Poetry, which is perfection's sweat but which must seem as fresh as the raindrops on a statue's brow, combines the natural and the marmoreal; it conjugates both tenses simultaneously: the past and the present, if the past is the sculpture and the present the beads of dew or rain on the forehead of the past. There is the buried language and there is the individual vocabulary, and the process of poetry is one of excavation and of self-discovery. Tonally the individual voice is a dialect; it shapes its own accent, its own vocabulary and melody in defiance of an imperial concept of language, the language of Ozymandias, libraries and dictionaries, law courts and critics, and churches, universities, political dogma, the diction of institutions. Poetry is an island that breaks away from the main.
These snippets alone are worth thinking about carefully and, in a sense, come to stand in for Walcott's poetry. They helped to assuage the disappointment of some members of the audience last night who argued that Poetry Is An Island does not present as much of Walcott's POETRY as one would like. True, we do not get any close textual analysis showing the uninitiated why Walcott is so great; showing how he fits (or does not fit) within a larger, international contemporary poetry scene; neither is his poetry examined in context of its treatment of the natural environment of St Lucia, which is itself a fascinating topic. For instance, his great poem, 'Sainte Lucie', is not presented here, a surprise given the film's focus on the island. We get some mention of Walcott's work ethic, but little discussion of his process as a whole in context of life in St Lucia and how that may have evolved over time. While some politics in relation to the neglect of the arts is included (somewhat didactically toward the end of the film) we do not get a more complex examination of the place of St Lucia amid the peregrinations of the author of The Prodigal. Other Walcott fans looking for their favorite Walcott poem - whichever one from among his massive output that may be - are not likely to find it.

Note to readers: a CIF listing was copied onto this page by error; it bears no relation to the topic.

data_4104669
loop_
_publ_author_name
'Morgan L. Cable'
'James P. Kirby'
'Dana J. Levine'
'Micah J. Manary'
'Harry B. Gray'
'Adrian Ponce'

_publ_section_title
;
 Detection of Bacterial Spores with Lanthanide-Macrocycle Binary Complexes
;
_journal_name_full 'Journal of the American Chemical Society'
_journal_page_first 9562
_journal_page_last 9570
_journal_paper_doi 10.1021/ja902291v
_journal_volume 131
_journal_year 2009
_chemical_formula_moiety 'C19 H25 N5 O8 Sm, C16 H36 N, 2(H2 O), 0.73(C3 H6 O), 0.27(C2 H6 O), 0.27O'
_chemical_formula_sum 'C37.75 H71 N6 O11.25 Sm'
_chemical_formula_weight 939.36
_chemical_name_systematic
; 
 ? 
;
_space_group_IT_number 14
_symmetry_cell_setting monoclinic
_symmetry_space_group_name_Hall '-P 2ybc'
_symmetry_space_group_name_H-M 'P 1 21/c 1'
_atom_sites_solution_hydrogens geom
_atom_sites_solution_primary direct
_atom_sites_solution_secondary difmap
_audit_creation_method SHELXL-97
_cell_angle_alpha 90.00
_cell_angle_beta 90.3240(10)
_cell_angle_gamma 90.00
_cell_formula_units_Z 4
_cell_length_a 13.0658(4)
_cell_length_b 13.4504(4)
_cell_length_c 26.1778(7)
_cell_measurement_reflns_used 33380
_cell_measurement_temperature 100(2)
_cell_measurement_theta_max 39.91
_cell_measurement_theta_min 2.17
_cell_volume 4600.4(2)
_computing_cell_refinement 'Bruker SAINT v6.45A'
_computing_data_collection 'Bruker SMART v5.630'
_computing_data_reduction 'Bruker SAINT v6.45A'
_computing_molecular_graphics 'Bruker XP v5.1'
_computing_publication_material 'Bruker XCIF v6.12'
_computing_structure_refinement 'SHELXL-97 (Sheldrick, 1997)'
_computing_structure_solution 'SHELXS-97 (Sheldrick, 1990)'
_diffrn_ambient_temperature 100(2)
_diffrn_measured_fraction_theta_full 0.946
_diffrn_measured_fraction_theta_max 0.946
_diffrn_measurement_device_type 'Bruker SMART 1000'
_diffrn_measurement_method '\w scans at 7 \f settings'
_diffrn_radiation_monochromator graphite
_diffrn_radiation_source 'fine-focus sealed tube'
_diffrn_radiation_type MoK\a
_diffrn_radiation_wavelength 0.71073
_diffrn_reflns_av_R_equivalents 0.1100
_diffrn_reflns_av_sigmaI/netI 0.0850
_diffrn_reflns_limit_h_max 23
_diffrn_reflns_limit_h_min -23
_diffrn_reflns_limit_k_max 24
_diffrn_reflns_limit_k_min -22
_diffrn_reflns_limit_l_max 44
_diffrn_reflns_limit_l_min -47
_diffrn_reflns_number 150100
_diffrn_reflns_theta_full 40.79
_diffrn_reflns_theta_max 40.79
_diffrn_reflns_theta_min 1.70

That said, this is not Sunday School. And no documentary can contain all of Walcott's work nor can it say everything about a poet and his relationship with his birthplace. Poetry Is An Island opts, by clear choice, to present a kind of visual poetry instead. In this regard, it is a startling and moving achievement. Ida Does' use of imagery is simply magnificent, bearing the hallmarks of a born filmmaker. This is particularly so in relation to the scenes dealing with the Nobel lecture and Felicity and at some moments when the cameras themselves seem in love with the physical beauty of the island of Les Pitons.
And, in truth, the awesome poetry of the man is there. We get miraculous readings from Walcott of his work. Unforgettably, we hear him read 'Love After Love', as we see him, at age 83, walk around his garden. We also see the barbershop referred to in his great poem about Obama, from his most recent (and very fine) collection, White Egrets. He also breaks down in tears three times during filming while reading a poem about his mother. While we may quibble over what poems are in the documentary or not, these moments alone silence us and move us higher.
There are similarly moving scenes involving Walcott's childhood friends, including Dunstan St Omer and Arthur Jacobs. At one point, Walcott takes Seamus Heaney (now deceased) to a church to see a mural by St Omer. There is also another scene where Walcott's poet friends from all over the world (including Heaney; Jonathan Galassi and Christian Campbell) all go sailing and then each poet recites two of their favorite lines of poetry for the camera.
There is a long tradition of fine documentaries about the great poets of the 20th century. Several have been made about WH Auden, Robert Frost, TS Eliot, Phillip Larkin, WB Yeats, Dylan Thomas, Sylvia Plath. Unlike many of these documentaries, Poetry Is An Island is not a biography or close textual reading: that film is yet to come. Instead, here is a study of Walcott at St Lucia, among his islands and friends. It is a singular achievement, beautiful in its own right and will be an invaluable part of the epic poem of Walcott's own life.
"I don't know what it is, but I am happy: that is as great an emblem anybody could have," Walcott remarks at one point in the film.
*Poetry Is An Island screens at the TTFF. Find out more here. Read Walcott's Nobel Lecture here.